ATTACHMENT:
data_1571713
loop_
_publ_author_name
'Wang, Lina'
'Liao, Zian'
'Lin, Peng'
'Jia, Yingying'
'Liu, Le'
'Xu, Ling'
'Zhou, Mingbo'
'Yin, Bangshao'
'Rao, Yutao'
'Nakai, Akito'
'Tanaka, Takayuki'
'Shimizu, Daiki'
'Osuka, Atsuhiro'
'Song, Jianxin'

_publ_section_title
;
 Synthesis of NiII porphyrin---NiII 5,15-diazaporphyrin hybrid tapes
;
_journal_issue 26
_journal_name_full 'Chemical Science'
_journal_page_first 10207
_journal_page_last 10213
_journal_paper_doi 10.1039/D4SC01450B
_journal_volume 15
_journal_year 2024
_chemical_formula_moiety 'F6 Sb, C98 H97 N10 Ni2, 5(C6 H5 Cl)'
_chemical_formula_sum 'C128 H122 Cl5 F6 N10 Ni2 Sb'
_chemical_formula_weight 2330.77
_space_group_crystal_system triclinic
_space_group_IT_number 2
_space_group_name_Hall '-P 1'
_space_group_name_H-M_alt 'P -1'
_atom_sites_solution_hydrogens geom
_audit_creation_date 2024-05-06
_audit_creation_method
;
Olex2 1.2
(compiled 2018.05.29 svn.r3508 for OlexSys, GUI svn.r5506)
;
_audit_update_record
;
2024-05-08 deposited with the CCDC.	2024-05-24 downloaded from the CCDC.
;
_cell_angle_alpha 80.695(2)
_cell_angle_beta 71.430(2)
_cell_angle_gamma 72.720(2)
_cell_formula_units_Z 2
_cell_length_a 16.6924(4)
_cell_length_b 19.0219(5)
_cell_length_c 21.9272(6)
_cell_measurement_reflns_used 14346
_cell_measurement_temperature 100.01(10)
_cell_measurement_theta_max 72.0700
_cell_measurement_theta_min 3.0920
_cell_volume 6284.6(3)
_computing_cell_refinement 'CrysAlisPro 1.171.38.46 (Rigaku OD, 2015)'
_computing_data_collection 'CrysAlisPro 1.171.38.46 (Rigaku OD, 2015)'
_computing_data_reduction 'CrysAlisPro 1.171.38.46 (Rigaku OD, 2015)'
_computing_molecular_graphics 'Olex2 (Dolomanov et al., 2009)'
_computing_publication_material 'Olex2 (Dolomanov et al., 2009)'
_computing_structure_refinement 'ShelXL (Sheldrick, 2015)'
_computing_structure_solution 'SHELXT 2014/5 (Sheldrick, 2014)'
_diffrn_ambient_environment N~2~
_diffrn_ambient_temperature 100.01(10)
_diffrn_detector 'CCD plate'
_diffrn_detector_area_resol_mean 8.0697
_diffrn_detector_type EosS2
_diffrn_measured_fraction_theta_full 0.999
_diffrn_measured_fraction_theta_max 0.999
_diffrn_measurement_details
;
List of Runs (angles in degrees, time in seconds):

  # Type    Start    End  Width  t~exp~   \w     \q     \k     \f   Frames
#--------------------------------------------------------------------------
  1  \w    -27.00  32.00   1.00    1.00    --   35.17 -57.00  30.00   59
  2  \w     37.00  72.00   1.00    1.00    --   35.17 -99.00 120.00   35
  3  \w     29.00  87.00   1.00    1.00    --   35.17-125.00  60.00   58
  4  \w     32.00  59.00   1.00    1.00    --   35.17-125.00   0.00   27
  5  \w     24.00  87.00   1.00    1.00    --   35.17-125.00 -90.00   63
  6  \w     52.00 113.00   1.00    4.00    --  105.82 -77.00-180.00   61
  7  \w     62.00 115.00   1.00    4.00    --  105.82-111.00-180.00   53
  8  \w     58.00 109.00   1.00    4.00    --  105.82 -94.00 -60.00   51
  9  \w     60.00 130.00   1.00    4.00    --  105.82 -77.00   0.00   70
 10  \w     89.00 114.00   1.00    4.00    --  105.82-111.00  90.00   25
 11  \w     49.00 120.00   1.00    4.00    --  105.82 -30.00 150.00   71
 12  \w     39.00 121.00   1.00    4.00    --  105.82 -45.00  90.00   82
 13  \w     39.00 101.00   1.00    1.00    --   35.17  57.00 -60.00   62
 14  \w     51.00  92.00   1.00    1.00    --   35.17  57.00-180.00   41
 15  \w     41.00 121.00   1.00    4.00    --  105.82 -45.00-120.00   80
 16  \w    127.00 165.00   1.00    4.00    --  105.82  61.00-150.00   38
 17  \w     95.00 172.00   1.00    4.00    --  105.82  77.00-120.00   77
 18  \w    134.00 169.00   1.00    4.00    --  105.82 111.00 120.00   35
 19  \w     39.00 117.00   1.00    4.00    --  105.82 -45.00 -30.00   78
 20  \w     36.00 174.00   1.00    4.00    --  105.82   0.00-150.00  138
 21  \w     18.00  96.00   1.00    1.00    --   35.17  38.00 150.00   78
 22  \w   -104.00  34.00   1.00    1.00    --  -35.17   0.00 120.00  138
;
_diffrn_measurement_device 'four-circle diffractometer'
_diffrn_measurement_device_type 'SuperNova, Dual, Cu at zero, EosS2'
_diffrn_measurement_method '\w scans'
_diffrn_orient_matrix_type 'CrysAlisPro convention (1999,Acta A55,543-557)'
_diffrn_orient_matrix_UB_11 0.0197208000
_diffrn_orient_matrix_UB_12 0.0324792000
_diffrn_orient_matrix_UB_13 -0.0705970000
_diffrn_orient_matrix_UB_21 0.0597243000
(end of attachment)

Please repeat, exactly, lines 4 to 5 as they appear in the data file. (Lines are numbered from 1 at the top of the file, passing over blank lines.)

'Wang, Lina'
'Liao, Zian'